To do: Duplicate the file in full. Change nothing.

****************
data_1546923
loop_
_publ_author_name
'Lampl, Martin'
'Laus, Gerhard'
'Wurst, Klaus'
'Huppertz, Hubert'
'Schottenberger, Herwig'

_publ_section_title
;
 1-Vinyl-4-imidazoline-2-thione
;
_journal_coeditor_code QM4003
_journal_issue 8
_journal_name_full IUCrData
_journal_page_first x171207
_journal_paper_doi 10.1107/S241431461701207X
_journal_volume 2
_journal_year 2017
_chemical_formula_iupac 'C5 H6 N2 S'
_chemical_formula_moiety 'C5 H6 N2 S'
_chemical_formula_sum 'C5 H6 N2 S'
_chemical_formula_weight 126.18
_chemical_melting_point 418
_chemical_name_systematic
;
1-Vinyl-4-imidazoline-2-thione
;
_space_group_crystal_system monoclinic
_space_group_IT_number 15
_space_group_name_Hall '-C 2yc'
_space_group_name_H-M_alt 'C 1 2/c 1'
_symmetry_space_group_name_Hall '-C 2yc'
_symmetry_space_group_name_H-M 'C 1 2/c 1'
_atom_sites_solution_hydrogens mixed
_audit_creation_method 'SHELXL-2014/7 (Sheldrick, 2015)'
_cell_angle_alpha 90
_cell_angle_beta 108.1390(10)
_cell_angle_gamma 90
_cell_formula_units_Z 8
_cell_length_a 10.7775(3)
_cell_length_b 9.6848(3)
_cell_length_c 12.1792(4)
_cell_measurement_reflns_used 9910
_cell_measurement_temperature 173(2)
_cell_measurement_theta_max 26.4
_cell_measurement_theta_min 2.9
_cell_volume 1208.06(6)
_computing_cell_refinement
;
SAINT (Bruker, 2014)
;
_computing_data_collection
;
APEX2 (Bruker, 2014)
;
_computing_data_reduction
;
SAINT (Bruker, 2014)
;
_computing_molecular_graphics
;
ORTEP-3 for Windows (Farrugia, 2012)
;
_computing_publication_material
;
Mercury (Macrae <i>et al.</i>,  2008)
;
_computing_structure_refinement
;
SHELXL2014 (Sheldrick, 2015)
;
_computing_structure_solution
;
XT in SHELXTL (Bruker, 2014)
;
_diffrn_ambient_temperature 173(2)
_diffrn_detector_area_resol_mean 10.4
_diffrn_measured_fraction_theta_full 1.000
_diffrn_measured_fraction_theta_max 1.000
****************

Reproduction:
data_1546923
loop_
_publ_author_name
'Lampl, Martin'
'Laus, Gerhard'
'Wurst, Klaus'
'Huppertz, Hubert'
'Schottenberger, Herwig'

_publ_section_title
;
 1-Vinyl-4-imidazoline-2-thione
;
_journal_coeditor_code QM4003
_journal_issue 8
_journal_name_full IUCrData
_journal_page_first x171207
_journal_paper_doi 10.1107/S241431461701207X
_journal_volume 2
_journal_year 2017
_chemical_formula_iupac 'C5 H6 N2 S'
_chemical_formula_moiety 'C5 H6 N2 S'
_chemical_formula_sum 'C5 H6 N2 S'
_chemical_formula_weight 126.18
_chemical_melting_point 418
_chemical_name_systematic
;
1-Vinyl-4-imidazoline-2-thione
;
_space_group_crystal_system monoclinic
_space_group_IT_number 15
_space_group_name_Hall '-C 2yc'
_space_group_name_H-M_alt 'C 1 2/c 1'
_symmetry_space_group_name_Hall '-C 2yc'
_symmetry_space_group_name_H-M 'C 1 2/c 1'
_atom_sites_solution_hydrogens mixed
_audit_creation_method 'SHELXL-2014/7 (Sheldrick, 2015)'
_cell_angle_alpha 90
_cell_angle_beta 108.1390(10)
_cell_angle_gamma 90
_cell_formula_units_Z 8
_cell_length_a 10.7775(3)
_cell_length_b 9.6848(3)
_cell_length_c 12.1792(4)
_cell_measurement_reflns_used 9910
_cell_measurement_temperature 173(2)
_cell_measurement_theta_max 26.4
_cell_measurement_theta_min 2.9
_cell_volume 1208.06(6)
_computing_cell_refinement
;
SAINT (Bruker, 2014)
;
_computing_data_collection
;
APEX2 (Bruker, 2014)
;
_computing_data_reduction
;
SAINT (Bruker, 2014)
;
_computing_molecular_graphics
;
ORTEP-3 for Windows (Farrugia, 2012)
;
_computing_publication_material
;
Mercury (Macrae <i>et al.</i>,  2008)
;
_computing_structure_refinement
;
SHELXL2014 (Sheldrick, 2015)
;
_computing_structure_solution
;
XT in SHELXTL (Bruker, 2014)
;
_diffrn_ambient_temperature 173(2)
_diffrn_detector_area_resol_mean 10.4
_diffrn_measured_fraction_theta_full 1.000
_diffrn_measured_fraction_theta_max 1.000